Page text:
Three quarters of a lifetime ago, I was a bullied fat kid in elementary school.
Picked last for sports teams, if I bothered to even try playing with the other
kids. Unaware of the rules while everyone else seemed to know innately how
to play baseball, or soccer, or football, or whatever the game of the day was.
From their point of view, those athletic youths were probaby practicing a
meritocracy: why would you pick the asthmatic fatty who couldn't even remember
to dribble when playing basketball? I hadn't earned it. Those team captains
knew the rules like they knew how to breathe. Me, I can go learn the rules on
my own and lose a few pounds and then maybe I'll get picked to play.
In my teens, through BBSes and later the Internet I found communities where I
was more accepted and where my computer skills gave me a measure of status.
Many years later it's easy to imagine that I learned those skills effortlessly.
Some of that may be an inherent aptitude, but the reality is probably that I
learned much more from those around me than I realized.
Oh and did I mention that all along I was growing up in a dysfunctional
household with a dad who was prone to angry verbal outbursts, something that
I learned to imitate and have still not entirely managed to outgrow over twenty
years after I cut him out of my life?
So anyway from the mid nineties through the present, I became a part of Hacker
culture, Free Software culture, and specifically a part of the LinuxCNC
project. During this time, we patted ourselves on the back because we were
doing Important Work, because we were Revolutionary Thinkers who had seen the
flaw in commercial software and closed development methods. I guess that only
by the narrowest of margins did I avoid reading Ayn Rand and styling myself a
libertarian and an objectivist.
What did I learn from my idols, people like Linus Torvalds and Eric Raymond?
I learned that some people are such bad software developers that it would be
better if they were run over by a bus than that they ever offer a contribution
to Free Software again. And that as a result, it was their right (and mine) to
verbally abuse those contributors until they stopped wasting our time.
What did I bring to LinuxCNC? An echo of childhood bullying, a habit of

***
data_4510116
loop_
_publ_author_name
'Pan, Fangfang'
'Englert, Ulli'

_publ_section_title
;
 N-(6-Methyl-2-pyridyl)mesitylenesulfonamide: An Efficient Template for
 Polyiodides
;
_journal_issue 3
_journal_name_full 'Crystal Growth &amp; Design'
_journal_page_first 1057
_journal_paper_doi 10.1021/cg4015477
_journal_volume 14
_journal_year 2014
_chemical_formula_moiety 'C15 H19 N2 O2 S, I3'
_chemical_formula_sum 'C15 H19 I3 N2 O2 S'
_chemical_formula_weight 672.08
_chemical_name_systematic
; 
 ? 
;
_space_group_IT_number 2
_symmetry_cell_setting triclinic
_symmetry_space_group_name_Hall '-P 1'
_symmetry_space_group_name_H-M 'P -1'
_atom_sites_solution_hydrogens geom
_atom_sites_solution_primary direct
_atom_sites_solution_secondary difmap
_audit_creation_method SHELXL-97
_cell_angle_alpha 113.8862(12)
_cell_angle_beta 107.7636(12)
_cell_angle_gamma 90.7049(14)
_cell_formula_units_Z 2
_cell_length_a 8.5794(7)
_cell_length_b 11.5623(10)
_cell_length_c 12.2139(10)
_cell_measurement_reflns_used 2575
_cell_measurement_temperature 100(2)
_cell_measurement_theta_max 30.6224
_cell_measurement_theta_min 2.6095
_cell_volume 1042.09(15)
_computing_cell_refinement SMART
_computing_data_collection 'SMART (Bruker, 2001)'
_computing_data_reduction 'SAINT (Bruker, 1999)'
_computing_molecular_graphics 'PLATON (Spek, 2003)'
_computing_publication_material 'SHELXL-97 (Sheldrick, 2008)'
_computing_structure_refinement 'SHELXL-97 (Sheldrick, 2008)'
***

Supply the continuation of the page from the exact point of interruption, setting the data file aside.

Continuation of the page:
verbally abusing the people around me, and the idea that I was essentially born
an elite hacker.
I'd like to think that I've never written anything truly vile and insulting on
a Free Software mailing list or chat group, but in reality I'm sure I've
crossed lines that I shouldn't have. More recently, my unmanaged irritation at
"noobs" cuased me to largely shut down as a participant in the LinuxCNC
community since if I took insults off the table the only course of action
I knew was to remain silent and withdrawn.
And now, at age 40, I'm seriously reflecting on this for the first time. And
what I see is that way into my adulthood, I'm more or less repeating playground
bullying techniques against people who don't instictively configure their text
editor to insert 4 spaces when they press tab, who don't know they have to
"sign off" their commits or write documentation or a test or whatever road
block I want to put up when they have a contribution to offer. I got to the
top of something, and I haven't used that position to bring other people up
with me, but to finally exercise a little power over people who are beneath me
and less than me.
In short, I've been a bully and an abuser.
Why am I finally figuring this out now? I am sure it's a confluence of many
things, but one of those things is how the so-called "Social Justice Warriors"
(SJWs) have started to make their voices heard in our communities. Ironically,
their voices have become louder for me the more that is said against them.
They say, build an inclusive community. Build everyone up, even first-timers
who don't know all the scret handshakes. Don't accept that you're playing a
zero-sum game where you have to tear everyone else down.
They say, show this by your conduct. Recognize that there are groups who are
traditionally excluded from your community. Act in a way that not only avoids
treating them unfairly, but which avoids even the appearance of treating them
unfairly. Don't set up impossible barriers and pretend you would have been
able to surmount them yourself.
I want to practice these ideals. I will fail a lot before I succeed, if I ever
do succeed. But so many voices are now being raised, fellow people who want to
succeed at this project and who will do so by lifting me up and who I have a
duty to lift up in turn. Social Justice Warriors, thank you for your
constructive criticism of the way I've been participating in Free Software
development and generally as a person. I'm working on an updated and improved
version that incorporates your feedback. Let me know what you think.